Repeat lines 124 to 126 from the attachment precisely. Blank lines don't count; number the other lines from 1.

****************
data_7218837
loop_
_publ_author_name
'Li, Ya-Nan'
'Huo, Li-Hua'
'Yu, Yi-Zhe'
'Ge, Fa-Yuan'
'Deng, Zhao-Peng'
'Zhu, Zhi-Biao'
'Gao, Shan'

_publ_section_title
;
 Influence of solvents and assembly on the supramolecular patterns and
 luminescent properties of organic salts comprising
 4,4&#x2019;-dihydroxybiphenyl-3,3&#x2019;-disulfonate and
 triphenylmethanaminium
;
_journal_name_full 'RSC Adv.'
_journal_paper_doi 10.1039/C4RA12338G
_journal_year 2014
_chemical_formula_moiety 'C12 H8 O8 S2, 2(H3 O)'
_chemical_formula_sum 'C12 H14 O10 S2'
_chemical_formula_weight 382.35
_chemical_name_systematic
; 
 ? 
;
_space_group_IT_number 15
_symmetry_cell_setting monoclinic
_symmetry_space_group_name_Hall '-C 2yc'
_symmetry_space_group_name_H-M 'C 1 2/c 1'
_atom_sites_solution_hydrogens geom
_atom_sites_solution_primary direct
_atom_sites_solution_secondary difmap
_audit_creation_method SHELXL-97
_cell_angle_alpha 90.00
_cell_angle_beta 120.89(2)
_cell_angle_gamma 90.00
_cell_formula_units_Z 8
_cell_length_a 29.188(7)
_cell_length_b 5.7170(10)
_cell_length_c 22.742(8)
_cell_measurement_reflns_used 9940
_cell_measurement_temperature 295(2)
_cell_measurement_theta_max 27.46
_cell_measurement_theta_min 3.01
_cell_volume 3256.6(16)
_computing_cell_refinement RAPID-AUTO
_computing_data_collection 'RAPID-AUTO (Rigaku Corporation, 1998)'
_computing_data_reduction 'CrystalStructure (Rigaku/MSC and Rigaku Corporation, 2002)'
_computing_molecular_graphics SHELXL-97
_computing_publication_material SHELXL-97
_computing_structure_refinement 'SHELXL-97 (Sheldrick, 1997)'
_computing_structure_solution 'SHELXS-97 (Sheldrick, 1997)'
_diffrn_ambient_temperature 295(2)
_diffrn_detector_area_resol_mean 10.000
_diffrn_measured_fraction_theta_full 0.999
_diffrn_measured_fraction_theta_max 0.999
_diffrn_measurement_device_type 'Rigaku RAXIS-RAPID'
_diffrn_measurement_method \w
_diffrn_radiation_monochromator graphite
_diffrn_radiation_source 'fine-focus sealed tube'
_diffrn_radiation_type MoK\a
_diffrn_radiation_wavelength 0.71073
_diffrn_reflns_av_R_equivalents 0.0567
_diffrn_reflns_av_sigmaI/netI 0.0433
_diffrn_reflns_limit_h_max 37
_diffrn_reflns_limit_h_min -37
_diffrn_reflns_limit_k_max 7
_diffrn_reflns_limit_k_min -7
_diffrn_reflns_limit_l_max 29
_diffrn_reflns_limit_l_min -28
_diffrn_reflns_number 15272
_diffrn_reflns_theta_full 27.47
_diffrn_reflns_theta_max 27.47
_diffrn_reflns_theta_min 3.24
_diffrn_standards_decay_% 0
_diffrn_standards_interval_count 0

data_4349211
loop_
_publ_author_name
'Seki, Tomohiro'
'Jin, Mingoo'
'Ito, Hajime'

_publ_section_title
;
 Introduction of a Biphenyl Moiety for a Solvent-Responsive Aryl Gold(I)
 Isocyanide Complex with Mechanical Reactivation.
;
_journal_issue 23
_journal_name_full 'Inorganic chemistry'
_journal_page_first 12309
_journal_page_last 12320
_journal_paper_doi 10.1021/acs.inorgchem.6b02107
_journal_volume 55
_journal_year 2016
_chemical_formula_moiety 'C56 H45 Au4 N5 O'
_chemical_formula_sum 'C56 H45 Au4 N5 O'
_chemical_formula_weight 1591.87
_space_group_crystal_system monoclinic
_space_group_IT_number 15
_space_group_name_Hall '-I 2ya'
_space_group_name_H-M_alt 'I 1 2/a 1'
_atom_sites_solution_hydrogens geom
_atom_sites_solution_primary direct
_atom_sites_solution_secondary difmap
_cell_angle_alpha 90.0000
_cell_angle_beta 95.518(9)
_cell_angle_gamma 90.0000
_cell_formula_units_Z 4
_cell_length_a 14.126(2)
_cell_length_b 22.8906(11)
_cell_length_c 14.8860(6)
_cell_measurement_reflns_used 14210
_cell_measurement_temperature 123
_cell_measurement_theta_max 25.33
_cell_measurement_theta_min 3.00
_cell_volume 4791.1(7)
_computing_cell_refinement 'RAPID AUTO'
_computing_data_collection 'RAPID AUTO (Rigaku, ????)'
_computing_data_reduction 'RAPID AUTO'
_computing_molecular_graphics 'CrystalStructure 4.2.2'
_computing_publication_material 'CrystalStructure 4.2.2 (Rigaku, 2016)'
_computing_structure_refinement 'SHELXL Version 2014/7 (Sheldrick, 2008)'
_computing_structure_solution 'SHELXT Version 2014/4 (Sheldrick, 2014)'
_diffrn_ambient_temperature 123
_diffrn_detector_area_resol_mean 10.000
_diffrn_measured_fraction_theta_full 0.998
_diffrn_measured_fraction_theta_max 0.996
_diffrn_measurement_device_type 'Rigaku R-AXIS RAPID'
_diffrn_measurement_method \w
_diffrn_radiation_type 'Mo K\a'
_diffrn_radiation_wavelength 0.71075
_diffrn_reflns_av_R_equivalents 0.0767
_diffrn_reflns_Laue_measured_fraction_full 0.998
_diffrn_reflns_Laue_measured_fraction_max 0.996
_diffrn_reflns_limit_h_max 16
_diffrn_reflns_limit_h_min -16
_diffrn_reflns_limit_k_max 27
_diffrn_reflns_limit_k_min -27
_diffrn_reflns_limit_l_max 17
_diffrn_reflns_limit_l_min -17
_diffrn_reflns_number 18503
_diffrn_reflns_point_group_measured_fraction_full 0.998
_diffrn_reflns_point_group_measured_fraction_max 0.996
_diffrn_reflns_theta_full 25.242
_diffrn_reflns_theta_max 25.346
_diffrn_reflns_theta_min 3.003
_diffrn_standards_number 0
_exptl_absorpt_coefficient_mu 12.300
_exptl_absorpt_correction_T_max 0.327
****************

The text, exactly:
_computing_structure_refinement 'SHELXL Version 2014/7 (Sheldrick, 2008)'
_computing_structure_solution 'SHELXT Version 2014/4 (Sheldrick, 2014)'
_diffrn_ambient_temperature 123